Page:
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Buddhist Art Library

External appearance

Facade of the building

The Buddhist Art Library was founded in 1980 for the purpose of creation, collection, arrangement, and conservation of research data related to Buddhist art, as well as the publication of related books and photos.

Materials currently available to the public (since April 2008)

Books: 67,000 volumes
Magazines: approximately 3,000 titles
Exhibition catalogs: approximately 10,000 copies
Photos: approximately 128,000 prints
*Please visit this page for inquiring about the photographic images.

Library Catalog (OPAC)

Users can search for Buddhist Art Library materials, including books, journals, bulletins, reports, and exhibition catalogs, via the Internet. Books and journals can be searched by title, author, and subject using the “Book/Journal Search.” Articles in journals and exhibition catalogs can also be searched by title and author using the “Article Search” as well.

Days and hours of operation

Wednesdays and Fridays: 9:30 AM to 4:30 PM
(Photocopy service available until 4:00 PM)
 Closed on holidays and from December 26 to January 4.


The center is available for browsing, photocopying of written materials, and reference to archives.

How to use the library

Please enter the building site from the south gate on the approach to the Kasuga Shrine and register at the west entrance reception desk in the building.

Central hall

Sekino hall

Reading room

Reading room

About the building

The Buddhist Art Library was built in 1902 as an exhibition hall for local Nara prefecture products. It was designed by an architectural history scholar named Tadashi Sekino (1867–1935). The building is made of wood and roofed with pantiles (a type of corrugated roof tile) and uses western-style architecture techniques on its roof trusses and walls, although the exterior is primarily of Japanese style. This is a lofty building at the end of the right and left wings stretching from the high-roofed central building. The overall image of the building was modeled on Byōdōin Hō’ōdō in Uji, Kyoto. The facade has a porch decorated with a Karahafu style gable (undulating gable) with Islamic designs on the windows. The building is highly regarded as representative of modern Japanese architecture from the mid-Meiji era.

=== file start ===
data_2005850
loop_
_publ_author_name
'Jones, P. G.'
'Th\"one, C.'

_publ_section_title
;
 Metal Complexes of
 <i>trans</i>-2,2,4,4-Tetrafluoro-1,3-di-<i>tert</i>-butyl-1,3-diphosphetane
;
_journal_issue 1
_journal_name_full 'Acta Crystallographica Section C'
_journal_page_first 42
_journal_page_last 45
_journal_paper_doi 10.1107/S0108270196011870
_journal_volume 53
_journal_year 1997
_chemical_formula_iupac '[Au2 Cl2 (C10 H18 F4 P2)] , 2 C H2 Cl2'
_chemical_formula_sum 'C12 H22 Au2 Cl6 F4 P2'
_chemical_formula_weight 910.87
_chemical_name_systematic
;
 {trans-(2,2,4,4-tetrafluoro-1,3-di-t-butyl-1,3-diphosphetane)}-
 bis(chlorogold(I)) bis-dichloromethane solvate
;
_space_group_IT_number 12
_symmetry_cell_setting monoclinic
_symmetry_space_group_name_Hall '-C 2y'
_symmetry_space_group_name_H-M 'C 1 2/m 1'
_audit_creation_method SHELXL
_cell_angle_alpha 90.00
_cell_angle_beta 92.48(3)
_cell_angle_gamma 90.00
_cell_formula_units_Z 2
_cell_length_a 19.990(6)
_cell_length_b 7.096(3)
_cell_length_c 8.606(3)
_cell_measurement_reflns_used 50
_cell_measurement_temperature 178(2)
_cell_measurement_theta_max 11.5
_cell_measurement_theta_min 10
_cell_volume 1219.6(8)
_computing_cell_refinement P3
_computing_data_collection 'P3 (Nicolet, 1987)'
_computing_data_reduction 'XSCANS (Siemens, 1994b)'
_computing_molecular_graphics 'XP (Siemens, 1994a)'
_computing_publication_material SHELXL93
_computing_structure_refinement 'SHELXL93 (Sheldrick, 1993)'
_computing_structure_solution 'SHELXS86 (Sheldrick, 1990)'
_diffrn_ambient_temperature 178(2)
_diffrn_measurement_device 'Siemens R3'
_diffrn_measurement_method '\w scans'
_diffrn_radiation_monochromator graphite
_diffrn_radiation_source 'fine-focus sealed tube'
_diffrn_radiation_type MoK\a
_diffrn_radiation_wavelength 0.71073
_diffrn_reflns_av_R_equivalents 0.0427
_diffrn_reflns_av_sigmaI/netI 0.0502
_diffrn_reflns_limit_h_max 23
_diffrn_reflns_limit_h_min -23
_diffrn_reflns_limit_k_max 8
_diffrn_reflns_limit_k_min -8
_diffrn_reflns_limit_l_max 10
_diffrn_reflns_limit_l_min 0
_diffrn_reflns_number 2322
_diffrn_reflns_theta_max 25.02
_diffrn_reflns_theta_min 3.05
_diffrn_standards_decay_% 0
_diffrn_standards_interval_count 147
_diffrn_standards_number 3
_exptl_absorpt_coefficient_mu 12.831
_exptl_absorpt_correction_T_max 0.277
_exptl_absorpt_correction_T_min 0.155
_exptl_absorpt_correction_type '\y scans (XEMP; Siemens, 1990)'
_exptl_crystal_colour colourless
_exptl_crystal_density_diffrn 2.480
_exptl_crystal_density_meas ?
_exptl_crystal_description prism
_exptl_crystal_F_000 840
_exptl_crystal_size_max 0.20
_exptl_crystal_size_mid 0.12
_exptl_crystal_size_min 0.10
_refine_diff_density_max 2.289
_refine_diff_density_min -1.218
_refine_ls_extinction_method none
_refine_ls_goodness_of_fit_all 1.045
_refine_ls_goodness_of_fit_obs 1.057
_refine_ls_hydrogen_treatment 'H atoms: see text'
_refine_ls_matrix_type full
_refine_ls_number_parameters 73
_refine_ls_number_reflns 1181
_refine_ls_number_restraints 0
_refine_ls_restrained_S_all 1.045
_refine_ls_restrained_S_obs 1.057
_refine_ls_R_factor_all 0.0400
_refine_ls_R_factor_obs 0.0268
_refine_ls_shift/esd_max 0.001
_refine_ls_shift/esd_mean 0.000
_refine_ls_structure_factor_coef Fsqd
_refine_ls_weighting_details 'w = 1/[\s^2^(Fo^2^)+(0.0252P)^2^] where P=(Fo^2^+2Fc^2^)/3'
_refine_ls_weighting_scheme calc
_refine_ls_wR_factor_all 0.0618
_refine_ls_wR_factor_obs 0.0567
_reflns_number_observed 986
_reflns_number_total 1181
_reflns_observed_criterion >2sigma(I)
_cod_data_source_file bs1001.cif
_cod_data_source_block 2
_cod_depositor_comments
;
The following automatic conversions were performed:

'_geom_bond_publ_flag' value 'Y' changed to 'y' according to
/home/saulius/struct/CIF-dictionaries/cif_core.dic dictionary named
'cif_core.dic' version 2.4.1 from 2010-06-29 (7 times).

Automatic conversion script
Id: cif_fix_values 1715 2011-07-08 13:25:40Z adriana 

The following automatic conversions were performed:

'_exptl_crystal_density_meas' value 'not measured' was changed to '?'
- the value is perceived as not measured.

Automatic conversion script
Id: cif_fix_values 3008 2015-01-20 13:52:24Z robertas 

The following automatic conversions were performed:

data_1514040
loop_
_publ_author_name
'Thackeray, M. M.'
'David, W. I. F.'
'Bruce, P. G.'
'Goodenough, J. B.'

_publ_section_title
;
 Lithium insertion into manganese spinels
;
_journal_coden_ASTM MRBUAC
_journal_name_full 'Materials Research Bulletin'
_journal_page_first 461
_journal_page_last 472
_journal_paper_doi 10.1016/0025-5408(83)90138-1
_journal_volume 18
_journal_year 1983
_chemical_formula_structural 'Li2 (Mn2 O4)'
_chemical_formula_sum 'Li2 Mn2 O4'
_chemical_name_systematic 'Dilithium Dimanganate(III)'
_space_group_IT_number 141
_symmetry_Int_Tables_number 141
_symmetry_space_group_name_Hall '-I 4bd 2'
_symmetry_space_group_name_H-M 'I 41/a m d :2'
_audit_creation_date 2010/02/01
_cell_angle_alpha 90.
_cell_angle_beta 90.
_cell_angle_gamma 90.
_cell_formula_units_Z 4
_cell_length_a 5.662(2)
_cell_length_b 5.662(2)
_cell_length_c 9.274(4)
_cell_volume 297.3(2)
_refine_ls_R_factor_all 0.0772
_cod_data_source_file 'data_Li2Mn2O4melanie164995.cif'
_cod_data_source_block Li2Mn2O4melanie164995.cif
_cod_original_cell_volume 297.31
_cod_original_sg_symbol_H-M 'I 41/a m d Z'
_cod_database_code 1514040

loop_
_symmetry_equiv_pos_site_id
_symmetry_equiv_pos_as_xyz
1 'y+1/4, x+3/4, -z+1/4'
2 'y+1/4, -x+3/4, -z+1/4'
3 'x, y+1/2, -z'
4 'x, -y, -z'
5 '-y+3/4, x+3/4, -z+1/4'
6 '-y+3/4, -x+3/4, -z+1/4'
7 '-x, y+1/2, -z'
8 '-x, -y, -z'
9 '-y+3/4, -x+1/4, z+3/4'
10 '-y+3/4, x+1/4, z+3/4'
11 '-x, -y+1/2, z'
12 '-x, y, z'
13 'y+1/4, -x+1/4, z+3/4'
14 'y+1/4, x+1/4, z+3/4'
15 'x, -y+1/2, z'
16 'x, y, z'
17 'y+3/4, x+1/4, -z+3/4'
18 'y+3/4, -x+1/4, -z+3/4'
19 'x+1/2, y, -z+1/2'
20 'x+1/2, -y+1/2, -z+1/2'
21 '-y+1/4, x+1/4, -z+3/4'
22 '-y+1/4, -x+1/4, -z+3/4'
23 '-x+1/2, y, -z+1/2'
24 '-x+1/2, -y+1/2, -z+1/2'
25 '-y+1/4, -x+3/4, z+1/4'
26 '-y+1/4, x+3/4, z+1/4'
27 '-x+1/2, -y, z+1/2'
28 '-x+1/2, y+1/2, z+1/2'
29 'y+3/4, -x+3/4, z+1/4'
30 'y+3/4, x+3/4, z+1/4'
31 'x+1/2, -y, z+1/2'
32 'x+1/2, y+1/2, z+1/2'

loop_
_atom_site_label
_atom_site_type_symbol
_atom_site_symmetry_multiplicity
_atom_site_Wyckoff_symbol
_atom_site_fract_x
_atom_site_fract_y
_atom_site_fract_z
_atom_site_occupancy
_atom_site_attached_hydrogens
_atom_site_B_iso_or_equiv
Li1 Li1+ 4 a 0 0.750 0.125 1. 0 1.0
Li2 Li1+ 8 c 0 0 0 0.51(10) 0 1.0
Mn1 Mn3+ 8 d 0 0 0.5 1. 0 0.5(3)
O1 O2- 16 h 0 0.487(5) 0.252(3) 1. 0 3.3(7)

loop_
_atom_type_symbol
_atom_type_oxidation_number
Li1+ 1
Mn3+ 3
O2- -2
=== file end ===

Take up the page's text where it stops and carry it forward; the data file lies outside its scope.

The building was later renamed the Nara Prefecture Commerce and Industry Exhibition Hall. In 1951, the hall’s management was transferred to the Japanese government, and it was used as the office of the Nara National Research Institute for Cultural Properties until 1980.
It has been used as the Buddhist Art Library since 1982. In 1983, it was registered as an important cultural property, and the management was transferred to the Nara National Museum in the same year.

Concerning the upgrade to ensure earthquake resistance

Under the construction from October. 2009 to March. 2011, the building was renovated to ensure earthquake-resistance; also restored the interior of the building to enhance its historical and cultural value. As a result of the renovation, the spacious area around central hall to west wing, the wooden arch and clearstory are resurrected to their original configuration:that of the Meiji era.
It was also modernized as a research center; provided a reading and a study rooms, reinforced the floor, and also installed confluent bookshelves.
Now we are planning to promote the historical and cultural value of this building while providing public access to the academic resources as the Buddhist Art Library, as well as preserve and utilize this modern architecture.